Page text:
A cuff, and a yelp. Then a resounding shot of a gun.

They both stilled.

“Let that be a lesson to you!” A whine, and then a foot kicking the terrier back outside, his tail between his legs. He dashed to the corner of the yard and curled up like a fortune cookie.

“Is he—” Merina sat up in her chair.

“No, he’s not shot.” Steve’s jaw tightened. The sizable muscles in his arm flexed. “I wish we could call the animal abuse hotline.”

“Can’t we?” Merina asked.

He clenched her wheelchair handles. He’d never displayed such anger in front of her before, and he’d worked at the care center for three years. “The law is too specific. The abuse has to be . . . a particular kind. With evidence.” He paused. “Meaning, he didn’t actually shoot the dog, so it doesn’t count.”

Merina dug at bits of burger stuck between her teeth. She’d caused some of this, dang it. If she hadn’t intimidated the animal into stealing for her, the owner wouldn’t have hit him so much.

She studied Steve, then made her decision. “Can we walk the neighborhood now?”

“Oh, yeah, yeah. I’ll fetch your walker.”

While passing the house with the terrier, Merina kicked off a tennis ball from her walker’s legs. It rolled down the hill. “Oh no! My foot slipped!”

“Don’t move! I’ll get it!” Steve dashed down the hill.

Merina chuckled to herself and trundled over to the neighbor’s front door.

When Steve returned, he found Merina and the neighbor outside in the front yard, the terrier on a leash. His hands shook and his face seemed pale. He tossed the terrier’s leash to Steve. “Here. Take him. I’m moving out next week.”

He slammed the door.

“Merina,” Steve said, his voice low. “What did you say to him?”

Merina shrugged and slid her tennis ball back on the legs of the walker. She toddled forward off the neighbor’s porch. “Just told him how kind you were, and how you loved animals, and how you noticed his dog. Out in the rain. Alone.” She paused. “How you killed a man once in the war.”

“Merina!” Steve dropped the leash and started after her, whisper-shouting. “I can’t take this dog!”

“What?” She blinked at him. “Why not? Isn’t he cute?” She paused. “He’s cute, to you, right? I wouldn’t know. It’s a dog, for Chrissakes.”

For a moment, she hoped Steve wouldn’t adopt him. She’d be back to eating applesauce every day. Her life had shrunk to such smallness, she tried to control it as much as she could in petty, insignificant ways. But such selfish thoughts shamed her, and she did care for Steve, and even the stupid dog with the stupid slobbering face.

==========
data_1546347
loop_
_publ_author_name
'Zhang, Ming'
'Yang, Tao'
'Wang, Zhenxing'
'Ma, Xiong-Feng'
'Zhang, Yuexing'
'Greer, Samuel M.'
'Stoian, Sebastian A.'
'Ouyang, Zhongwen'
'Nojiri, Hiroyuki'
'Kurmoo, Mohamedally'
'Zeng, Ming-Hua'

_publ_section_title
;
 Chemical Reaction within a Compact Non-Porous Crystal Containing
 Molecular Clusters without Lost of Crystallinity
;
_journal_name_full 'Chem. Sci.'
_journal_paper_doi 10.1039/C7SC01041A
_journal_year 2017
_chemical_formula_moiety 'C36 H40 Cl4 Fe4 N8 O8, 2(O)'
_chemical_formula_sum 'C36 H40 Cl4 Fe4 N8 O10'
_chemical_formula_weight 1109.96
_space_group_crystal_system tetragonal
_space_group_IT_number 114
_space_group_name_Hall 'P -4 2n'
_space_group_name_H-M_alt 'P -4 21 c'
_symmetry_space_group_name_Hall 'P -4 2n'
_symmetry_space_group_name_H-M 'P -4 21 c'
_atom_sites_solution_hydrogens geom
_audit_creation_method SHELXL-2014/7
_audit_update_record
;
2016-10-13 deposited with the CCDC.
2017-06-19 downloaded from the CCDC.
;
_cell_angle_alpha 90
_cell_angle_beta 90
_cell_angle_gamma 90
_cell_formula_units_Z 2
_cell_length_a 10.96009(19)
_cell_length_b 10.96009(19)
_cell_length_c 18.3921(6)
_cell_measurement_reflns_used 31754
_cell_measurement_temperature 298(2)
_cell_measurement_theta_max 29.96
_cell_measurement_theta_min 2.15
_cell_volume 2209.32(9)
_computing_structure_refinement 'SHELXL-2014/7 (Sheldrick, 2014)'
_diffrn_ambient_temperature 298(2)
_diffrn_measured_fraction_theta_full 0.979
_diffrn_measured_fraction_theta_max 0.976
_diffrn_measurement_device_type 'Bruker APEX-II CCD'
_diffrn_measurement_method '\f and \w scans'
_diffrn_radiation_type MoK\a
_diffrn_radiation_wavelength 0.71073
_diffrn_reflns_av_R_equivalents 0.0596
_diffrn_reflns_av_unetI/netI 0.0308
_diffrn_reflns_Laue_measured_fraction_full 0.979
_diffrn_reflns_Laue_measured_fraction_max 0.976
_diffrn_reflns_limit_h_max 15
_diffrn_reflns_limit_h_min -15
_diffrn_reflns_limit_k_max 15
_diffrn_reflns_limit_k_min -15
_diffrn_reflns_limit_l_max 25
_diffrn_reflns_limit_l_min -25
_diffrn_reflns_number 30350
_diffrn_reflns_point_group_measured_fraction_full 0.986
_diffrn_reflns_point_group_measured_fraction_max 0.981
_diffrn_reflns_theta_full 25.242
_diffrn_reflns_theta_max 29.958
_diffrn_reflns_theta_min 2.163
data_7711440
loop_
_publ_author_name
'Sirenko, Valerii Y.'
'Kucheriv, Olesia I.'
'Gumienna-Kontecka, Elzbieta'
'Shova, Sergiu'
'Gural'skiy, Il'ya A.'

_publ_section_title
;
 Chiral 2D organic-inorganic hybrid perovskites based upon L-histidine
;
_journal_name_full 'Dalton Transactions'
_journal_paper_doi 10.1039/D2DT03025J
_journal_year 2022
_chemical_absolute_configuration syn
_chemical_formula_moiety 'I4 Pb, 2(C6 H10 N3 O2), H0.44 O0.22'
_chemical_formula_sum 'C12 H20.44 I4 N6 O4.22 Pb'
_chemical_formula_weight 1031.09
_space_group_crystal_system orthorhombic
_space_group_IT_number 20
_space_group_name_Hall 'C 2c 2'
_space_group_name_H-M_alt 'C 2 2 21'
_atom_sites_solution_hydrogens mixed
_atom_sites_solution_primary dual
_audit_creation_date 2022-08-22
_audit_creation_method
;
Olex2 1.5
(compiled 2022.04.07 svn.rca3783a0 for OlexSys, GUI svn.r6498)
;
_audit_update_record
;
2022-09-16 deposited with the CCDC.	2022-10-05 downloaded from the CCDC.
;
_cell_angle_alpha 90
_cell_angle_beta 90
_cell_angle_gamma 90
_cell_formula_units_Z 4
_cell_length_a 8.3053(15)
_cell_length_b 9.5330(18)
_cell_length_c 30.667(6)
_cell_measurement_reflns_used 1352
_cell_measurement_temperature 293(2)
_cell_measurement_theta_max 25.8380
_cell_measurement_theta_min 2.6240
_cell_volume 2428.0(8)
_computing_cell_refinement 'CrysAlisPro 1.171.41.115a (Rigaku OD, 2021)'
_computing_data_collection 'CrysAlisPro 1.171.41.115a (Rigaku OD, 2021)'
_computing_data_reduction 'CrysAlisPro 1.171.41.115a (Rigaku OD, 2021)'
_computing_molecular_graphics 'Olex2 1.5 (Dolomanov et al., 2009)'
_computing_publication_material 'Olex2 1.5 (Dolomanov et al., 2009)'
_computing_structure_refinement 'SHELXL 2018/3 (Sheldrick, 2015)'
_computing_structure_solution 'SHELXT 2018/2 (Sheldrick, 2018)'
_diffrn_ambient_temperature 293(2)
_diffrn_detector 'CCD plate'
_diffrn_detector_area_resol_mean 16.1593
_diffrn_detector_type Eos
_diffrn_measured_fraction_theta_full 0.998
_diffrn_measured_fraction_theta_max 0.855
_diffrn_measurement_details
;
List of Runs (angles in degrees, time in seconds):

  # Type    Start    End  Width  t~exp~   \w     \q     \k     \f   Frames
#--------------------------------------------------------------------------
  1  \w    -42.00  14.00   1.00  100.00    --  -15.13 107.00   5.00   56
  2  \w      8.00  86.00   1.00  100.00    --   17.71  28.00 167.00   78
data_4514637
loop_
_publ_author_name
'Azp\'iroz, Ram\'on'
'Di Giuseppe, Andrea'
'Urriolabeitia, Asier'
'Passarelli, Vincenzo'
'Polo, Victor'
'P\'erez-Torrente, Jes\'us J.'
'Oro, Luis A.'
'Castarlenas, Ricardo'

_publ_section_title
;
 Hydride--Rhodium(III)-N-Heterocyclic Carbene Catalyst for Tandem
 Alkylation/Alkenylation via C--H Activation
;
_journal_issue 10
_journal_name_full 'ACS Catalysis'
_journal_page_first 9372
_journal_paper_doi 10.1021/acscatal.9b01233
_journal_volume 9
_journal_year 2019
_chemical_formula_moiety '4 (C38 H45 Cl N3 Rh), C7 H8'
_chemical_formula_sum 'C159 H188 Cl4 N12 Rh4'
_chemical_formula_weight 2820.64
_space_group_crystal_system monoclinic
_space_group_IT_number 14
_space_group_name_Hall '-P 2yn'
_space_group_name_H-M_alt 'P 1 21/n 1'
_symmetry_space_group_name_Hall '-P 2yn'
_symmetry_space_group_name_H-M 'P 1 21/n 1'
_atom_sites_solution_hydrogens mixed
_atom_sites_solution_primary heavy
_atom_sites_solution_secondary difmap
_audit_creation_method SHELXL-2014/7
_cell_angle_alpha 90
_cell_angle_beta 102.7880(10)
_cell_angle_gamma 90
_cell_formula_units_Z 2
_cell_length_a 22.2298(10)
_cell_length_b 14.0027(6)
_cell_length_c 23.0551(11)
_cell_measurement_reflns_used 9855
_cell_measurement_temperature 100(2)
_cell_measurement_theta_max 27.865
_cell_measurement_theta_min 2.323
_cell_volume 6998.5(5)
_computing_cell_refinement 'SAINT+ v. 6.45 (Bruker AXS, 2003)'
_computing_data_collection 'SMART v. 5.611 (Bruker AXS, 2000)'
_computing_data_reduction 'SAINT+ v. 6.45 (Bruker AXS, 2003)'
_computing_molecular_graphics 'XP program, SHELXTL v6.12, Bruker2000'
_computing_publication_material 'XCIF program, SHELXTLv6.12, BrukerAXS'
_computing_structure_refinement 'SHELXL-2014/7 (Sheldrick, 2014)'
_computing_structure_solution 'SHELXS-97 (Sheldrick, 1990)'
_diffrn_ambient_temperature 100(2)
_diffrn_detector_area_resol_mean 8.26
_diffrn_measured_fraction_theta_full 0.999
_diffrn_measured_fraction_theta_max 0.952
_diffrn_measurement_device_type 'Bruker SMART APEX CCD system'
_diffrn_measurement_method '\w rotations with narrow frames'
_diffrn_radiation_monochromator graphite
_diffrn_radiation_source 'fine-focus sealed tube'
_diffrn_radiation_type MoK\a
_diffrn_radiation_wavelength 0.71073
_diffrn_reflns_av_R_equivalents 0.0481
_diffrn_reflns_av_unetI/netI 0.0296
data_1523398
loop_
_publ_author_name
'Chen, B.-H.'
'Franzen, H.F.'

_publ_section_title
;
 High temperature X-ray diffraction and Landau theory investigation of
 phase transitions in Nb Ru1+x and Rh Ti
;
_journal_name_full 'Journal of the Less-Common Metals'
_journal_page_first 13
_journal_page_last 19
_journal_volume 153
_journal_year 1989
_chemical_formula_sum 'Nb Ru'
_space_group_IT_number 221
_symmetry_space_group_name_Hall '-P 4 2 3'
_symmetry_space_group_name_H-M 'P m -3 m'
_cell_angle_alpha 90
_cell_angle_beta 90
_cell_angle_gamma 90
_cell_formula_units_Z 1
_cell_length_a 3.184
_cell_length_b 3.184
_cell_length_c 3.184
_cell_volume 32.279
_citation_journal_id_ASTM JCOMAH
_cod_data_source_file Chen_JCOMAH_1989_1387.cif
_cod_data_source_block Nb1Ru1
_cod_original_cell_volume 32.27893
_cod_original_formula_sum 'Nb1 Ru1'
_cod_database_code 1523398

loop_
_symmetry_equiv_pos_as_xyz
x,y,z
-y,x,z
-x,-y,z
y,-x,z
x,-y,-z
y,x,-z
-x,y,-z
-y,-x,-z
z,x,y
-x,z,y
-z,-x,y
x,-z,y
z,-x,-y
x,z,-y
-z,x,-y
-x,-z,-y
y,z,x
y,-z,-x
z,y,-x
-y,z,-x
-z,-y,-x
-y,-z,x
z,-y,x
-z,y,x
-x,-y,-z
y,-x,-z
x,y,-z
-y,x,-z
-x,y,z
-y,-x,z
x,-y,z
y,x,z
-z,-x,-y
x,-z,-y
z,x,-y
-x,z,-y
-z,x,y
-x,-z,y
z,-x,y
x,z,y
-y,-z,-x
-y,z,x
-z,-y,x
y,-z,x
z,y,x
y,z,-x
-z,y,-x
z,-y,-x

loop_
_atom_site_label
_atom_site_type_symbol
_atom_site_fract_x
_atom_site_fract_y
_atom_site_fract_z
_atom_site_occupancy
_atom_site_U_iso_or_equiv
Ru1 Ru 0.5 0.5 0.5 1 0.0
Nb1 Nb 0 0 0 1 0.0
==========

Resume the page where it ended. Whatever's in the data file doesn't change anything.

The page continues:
The both of them needed each other, more than she needed control.

The terrier trotted forward and huddled behind Steve’s legs. Steve hesitated, watching the front door. The neighbor appeared at a window and drew the curtains closed.

“He’s not adoptable anymore,” Merina said. “He needs someone who knows how to take care of the elderly.”

“You’re a right terror, you know that, Merina?” Steve shook his head, but he bent down and held out his hand. The dog wagged his tail, just a little, his eyes darting all around.

“I know I give you lots of grief,” Merina said. “So, I thought I’d use my . . . specific talents for you, for once. Help you out.”

Steve sighed. He bent down and scratched the terrier behind the ears. “You’re a good boy, aren’t you?”

The next Friday, Steve brought the terrier in. He left the dog outside with her while he cared for a few other patients. The terrier barked and ran across the whole yard, then back again. “He’s the best. He’s so nice! He gives me treats! He doesn’t hit me! He pets me instead!”

“I’m glad you’re happy,” she said in dog. “You deserve it.” She beckoned him with a crooked finger. “Now, real quick before he comes back. Do you see that lady over there in the other corner?”


Go and steal her pudding for me.”